Academic journal article The Historian

Arab Patriotism: The Ideology and Culture of Power in Late Ottoman Egypt

Academic journal article The Historian

Arab Patriotism: The Ideology and Culture of Power in Late Ottoman Egypt

Article excerpt

Arab Patriotism: The Ideology and Culture of Power in Late Ottoman Egypt. By Adam Mestyan. (Princeton, NJ: Princeton University Press, 2017. Pp. xv, 356. $45.00.)

Adam Mestyan takes a creative and innovative approach to studying the origins of Arab nationalism in Egypt. Though standard histories examine the writings of nationalist thinkers, the author approaches the topic through the lens of cultural production and ritual performance. He assesses theatrical productions, journals, and history texts during the reign of Khedive Ismail Pasha [r. 1863-1879]. He attributes nationalism's origins not to forces opposing Ottoman rule or defying colonialism but to a patriotic sentiment that emerged between the Egyptian province and the Ottoman empire. Arab Patriotism argues that the elite needed to reframe their national narrative in an imperial context to confront the paradox of the khedive--nominally an Ottoman governor (wali), whose rule no longer depended on the Ottoman empire. The compromise came through the discursive production of patriotism (wataniyya). For the Arab elite in Egypt, such as impresarios of a nascent Arab theatre, theatre-goers, and writers, patriotism was an empire-wide ideology that allowed Arabic speaking elites to negotiate cooperation with the khedive within an imperial Ottoman system. As a result, patriotism was not born through the influence of Europeans but rather as a form of "Ottomanization/localization strategy" (8).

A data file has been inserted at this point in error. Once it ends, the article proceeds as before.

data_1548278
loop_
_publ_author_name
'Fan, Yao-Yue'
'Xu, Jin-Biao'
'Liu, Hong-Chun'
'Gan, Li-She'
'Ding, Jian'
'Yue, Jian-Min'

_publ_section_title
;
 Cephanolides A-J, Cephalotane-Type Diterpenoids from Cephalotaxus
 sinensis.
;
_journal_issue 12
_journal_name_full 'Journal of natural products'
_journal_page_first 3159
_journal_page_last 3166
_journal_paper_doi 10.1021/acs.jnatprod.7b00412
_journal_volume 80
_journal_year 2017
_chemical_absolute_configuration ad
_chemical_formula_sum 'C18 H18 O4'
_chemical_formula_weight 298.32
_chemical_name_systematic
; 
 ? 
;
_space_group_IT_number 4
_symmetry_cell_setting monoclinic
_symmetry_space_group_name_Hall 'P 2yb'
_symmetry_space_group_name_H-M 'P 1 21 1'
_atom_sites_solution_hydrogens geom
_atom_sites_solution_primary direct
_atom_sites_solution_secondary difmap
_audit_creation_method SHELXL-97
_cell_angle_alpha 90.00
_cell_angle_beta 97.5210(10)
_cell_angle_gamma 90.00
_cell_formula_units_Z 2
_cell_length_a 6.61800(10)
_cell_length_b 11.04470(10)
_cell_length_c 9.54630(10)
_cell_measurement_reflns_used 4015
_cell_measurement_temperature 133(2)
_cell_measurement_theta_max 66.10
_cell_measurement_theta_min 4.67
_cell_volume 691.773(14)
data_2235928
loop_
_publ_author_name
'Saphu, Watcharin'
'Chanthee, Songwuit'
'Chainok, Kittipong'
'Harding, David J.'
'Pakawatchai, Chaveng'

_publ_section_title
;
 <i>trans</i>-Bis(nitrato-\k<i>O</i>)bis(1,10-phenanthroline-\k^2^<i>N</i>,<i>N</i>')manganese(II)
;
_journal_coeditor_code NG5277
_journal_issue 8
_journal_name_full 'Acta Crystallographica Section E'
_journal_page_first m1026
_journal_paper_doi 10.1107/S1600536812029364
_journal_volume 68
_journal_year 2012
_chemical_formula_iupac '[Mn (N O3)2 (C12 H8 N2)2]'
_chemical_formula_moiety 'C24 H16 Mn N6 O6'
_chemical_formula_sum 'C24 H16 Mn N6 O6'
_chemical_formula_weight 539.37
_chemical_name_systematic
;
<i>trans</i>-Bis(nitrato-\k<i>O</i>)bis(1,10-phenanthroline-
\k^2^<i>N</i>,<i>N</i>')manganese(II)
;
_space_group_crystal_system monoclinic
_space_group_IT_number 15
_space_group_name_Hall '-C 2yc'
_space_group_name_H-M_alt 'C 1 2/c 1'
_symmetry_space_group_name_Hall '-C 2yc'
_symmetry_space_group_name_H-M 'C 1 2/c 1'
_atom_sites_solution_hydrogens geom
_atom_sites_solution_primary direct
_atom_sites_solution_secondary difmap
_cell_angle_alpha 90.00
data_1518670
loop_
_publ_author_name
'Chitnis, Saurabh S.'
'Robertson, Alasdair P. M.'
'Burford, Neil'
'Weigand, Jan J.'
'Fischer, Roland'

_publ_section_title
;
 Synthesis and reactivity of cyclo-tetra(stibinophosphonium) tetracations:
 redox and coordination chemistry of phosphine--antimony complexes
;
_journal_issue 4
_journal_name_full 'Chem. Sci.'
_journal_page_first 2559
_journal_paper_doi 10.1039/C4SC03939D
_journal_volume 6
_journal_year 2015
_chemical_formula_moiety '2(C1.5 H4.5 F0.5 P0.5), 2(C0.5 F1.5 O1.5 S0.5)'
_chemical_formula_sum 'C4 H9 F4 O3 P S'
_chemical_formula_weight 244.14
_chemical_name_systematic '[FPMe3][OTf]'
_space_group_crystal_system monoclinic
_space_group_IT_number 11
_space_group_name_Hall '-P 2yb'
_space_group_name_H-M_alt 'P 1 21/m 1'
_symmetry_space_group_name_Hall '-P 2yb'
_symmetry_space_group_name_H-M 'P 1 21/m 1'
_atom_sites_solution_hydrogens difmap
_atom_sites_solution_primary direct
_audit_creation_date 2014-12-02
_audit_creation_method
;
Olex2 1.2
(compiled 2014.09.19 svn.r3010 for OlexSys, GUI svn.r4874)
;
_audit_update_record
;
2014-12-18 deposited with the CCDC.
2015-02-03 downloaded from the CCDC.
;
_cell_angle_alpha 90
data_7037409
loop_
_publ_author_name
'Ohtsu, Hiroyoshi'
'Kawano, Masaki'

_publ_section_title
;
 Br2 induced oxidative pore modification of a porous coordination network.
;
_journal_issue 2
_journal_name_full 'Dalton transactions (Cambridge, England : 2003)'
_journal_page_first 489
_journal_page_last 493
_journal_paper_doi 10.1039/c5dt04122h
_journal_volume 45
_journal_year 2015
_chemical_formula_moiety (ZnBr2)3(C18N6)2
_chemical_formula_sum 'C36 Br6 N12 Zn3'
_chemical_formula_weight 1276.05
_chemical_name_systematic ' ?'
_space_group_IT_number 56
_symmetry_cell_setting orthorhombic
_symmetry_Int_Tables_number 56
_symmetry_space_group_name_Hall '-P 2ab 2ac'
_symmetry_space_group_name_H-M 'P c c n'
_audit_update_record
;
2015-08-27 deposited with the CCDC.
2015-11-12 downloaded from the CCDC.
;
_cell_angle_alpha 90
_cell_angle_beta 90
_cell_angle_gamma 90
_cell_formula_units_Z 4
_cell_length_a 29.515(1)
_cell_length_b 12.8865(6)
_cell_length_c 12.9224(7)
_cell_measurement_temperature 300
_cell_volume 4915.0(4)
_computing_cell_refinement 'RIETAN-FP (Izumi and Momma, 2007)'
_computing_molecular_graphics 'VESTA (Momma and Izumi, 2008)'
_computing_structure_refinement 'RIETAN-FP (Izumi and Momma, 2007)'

Based on extensive archival research in various languages on the Egyptian state, including newspapers and diplomatic as well as personal correspondence (such as impresarios petitioning the khedives for funding), the author demonstrates how the elite defined Egyptian patriotism. They disseminated these ideas through new public spaces, such as the Khedival Opera House opened in 1869, as well as journals and historical texts. …

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